Wednesday, May 23, 2012

Cummins Falls State Park dedicated. Wonderful event!


Today a crowd of dignitaries, nature lovers, and local people gathered in a forest clearing overlooking Cummins Falls to dedicate the opening of a new state park and to celebrate the 75th anniversary of  the Tennessee State Park system. 

Cummins Falls State Park was officially dedicated, becoming the 54th official state park and the first state park opened in 14 years.

Kathleen Williams reads the sign
Cummins Falls State Park is a 211 acre park located nine miles north of Cookeville on the Blackburn Fork State Scenic River in the rolling hills where Putnam and Jackson Counties meet. The falls are dramatic and are the eighth largest waterfall in the state. The roaring stream gives way to a 75 foot drop into a pool at the bottom, which  Travel and Leisure magazine has listed as one of the top 10 best swimming holes in the United States. 

Last year I had the opportunity to hike down to the bottom of river gorge and swim in the cold waters at the foot of the falls. The hike was a challenge and only for the hearty. A new trail the state has built makes the trek less treacherous but still a strenuous hike.

About 500 people attend the dedication.
This beautiful natural treasure would have been lost without the vision and hard work of Kathleen Williams, President and Executive Director of the  Tennessee Parks and Greenway's foundation and supporters of that organization, various donors, and State agencies and elected officials.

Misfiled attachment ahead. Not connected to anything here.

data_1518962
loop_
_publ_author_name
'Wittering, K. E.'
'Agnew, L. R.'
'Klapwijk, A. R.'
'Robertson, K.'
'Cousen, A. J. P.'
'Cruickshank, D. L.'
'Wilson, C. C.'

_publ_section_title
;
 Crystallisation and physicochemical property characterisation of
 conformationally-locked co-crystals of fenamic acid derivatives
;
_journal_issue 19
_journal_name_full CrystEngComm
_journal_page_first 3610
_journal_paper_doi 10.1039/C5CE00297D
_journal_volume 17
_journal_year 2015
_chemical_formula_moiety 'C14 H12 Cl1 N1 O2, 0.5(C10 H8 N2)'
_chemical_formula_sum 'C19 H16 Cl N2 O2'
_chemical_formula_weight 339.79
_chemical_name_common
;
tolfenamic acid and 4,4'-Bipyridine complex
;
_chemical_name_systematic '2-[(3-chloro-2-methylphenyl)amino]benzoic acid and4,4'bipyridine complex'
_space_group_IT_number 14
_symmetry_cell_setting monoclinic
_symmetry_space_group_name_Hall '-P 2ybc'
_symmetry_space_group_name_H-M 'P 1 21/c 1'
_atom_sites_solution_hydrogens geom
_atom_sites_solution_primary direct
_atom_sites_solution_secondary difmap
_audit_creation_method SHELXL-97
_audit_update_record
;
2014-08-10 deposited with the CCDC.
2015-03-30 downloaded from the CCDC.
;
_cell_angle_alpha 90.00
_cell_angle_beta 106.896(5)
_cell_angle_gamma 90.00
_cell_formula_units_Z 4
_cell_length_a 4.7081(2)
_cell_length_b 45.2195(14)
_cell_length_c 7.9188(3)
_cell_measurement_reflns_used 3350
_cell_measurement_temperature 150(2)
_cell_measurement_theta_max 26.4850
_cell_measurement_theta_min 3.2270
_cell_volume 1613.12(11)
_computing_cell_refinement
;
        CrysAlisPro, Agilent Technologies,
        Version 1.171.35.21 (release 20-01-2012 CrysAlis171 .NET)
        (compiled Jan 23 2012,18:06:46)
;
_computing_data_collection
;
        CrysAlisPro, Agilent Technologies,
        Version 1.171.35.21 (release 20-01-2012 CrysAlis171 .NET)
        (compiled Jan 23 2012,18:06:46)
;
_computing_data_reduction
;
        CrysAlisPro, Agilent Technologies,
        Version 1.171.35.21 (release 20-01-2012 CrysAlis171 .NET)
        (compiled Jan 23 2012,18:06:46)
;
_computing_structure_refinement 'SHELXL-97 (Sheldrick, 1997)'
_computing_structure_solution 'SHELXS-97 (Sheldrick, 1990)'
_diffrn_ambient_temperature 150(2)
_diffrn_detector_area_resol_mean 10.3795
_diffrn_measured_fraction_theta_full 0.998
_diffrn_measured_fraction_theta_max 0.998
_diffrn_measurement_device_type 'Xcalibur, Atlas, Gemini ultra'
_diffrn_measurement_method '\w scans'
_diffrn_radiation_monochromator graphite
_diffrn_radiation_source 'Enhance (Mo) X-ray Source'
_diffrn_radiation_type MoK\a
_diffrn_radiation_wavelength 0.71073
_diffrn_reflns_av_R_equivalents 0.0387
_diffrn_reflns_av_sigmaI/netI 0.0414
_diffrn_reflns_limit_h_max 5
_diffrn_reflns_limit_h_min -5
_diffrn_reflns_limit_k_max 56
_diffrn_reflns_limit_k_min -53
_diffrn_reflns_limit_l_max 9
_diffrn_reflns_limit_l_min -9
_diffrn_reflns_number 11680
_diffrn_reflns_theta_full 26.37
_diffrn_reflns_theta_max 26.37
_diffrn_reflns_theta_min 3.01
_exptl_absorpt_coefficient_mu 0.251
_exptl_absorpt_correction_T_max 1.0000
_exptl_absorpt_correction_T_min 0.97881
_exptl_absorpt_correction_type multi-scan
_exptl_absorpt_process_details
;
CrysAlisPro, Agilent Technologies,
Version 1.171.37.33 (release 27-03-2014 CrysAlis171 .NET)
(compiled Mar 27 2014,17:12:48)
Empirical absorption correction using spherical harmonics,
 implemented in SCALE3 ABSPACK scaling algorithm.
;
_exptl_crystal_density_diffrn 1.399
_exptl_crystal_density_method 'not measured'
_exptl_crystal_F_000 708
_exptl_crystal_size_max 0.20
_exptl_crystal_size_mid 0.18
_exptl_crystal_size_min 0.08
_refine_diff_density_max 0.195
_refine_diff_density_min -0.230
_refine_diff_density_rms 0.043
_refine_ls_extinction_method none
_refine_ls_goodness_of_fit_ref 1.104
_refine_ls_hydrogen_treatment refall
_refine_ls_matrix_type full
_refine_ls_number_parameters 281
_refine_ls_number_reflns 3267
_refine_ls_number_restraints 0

The York Institute Color Guard prepares
for presentation of the Colors.
Once before the land that adjoins the falls had already been sold to a developer but the developer went bankrupt and the property went back on the market. 

Governor Haslam views the falls
Two years ago the property was being sold at public action and TPGP purchased the property outbidding a Kentucky developer.  The Chairman of the Board of TPGF, Dr. Chuck Womack and members of the board of TPGF and other contributors put up the million and half dollars to purchase the land and then raised the money to repay themselves and eventually sold the land to the state at a discounted price. 

That is the process often used to save critical habitats and beautiful vista's and natural treasures such as cave access sites and waterfalls.  

authentic acoustic mountain music 
The state is less nimble and cannot move quickly when needing to do so, or the State can not do the kind of negotiating that a non-profit organization can do.

Governor Bill Haslam dedicates the new park

Today's ceremonies opened with the presentation of the Colors by the World War 1 York Institute Junior ROTC and a moving solo violin performance of the national anthem. 

Kathleen Williams speaks about the
importance of saving our Tennessee
natural treasures.
Various speakers at today's event spoke about the economic return on investment in Tennessee's natural beauty, about the importance of protecting the bio-diversity of our streams and woods and the importance of preserving natures wonders for future generations. Various people were recognized for their contribution is making the park a reality.  Kathleen Williams was praised for her role in saving the land and making the park happen and Governor Haslam was honored for the role his administration played in the decision of the State to purchase the property and turn it into a State park.  
I enjoyed getting to chat with
the Governor after the event.
  
 Prior to and after the ceremony an acoustic band played traditional music and a barbeque meal was provided courtesy of Wildwood Manor Bed and Breakfast.

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